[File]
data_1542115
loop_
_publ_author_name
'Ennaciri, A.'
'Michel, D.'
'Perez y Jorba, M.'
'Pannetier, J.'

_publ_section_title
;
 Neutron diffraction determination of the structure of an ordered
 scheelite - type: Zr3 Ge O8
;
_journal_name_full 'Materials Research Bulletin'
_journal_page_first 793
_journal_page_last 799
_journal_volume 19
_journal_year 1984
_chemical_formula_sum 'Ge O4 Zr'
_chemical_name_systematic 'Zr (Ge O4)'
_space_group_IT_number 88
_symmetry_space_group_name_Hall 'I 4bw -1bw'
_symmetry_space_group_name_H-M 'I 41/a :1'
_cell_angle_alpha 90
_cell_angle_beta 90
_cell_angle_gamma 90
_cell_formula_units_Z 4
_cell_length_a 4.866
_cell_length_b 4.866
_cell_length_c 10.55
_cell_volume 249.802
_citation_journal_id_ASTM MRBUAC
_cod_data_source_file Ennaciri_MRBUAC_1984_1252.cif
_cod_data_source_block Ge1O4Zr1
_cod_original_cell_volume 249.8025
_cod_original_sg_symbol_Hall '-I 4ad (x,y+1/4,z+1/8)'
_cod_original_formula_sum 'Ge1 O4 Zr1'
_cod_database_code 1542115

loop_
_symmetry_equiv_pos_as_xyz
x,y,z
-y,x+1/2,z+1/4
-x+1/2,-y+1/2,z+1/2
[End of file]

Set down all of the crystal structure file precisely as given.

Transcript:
data_1542115
loop_
_publ_author_name
'Ennaciri, A.'
'Michel, D.'
'Perez y Jorba, M.'
'Pannetier, J.'

_publ_section_title
;
 Neutron diffraction determination of the structure of an ordered
 scheelite - type: Zr3 Ge O8
;
_journal_name_full 'Materials Research Bulletin'
_journal_page_first 793
_journal_page_last 799
_journal_volume 19
_journal_year 1984
_chemical_formula_sum 'Ge O4 Zr'
_chemical_name_systematic 'Zr (Ge O4)'
_space_group_IT_number 88
_symmetry_space_group_name_Hall 'I 4bw -1bw'
_symmetry_space_group_name_H-M 'I 41/a :1'
_cell_angle_alpha 90
_cell_angle_beta 90
_cell_angle_gamma 90
_cell_formula_units_Z 4
_cell_length_a 4.866
_cell_length_b 4.866
_cell_length_c 10.55
_cell_volume 249.802
_citation_journal_id_ASTM MRBUAC
_cod_data_source_file Ennaciri_MRBUAC_1984_1252.cif
_cod_data_source_block Ge1O4Zr1
_cod_original_cell_volume 249.8025
_cod_original_sg_symbol_Hall '-I 4ad (x,y+1/4,z+1/8)'
_cod_original_formula_sum 'Ge1 O4 Zr1'
_cod_database_code 1542115

loop_
_symmetry_equiv_pos_as_xyz
x,y,z
-y,x+1/2,z+1/4
-x+1/2,-y+1/2,z+1/2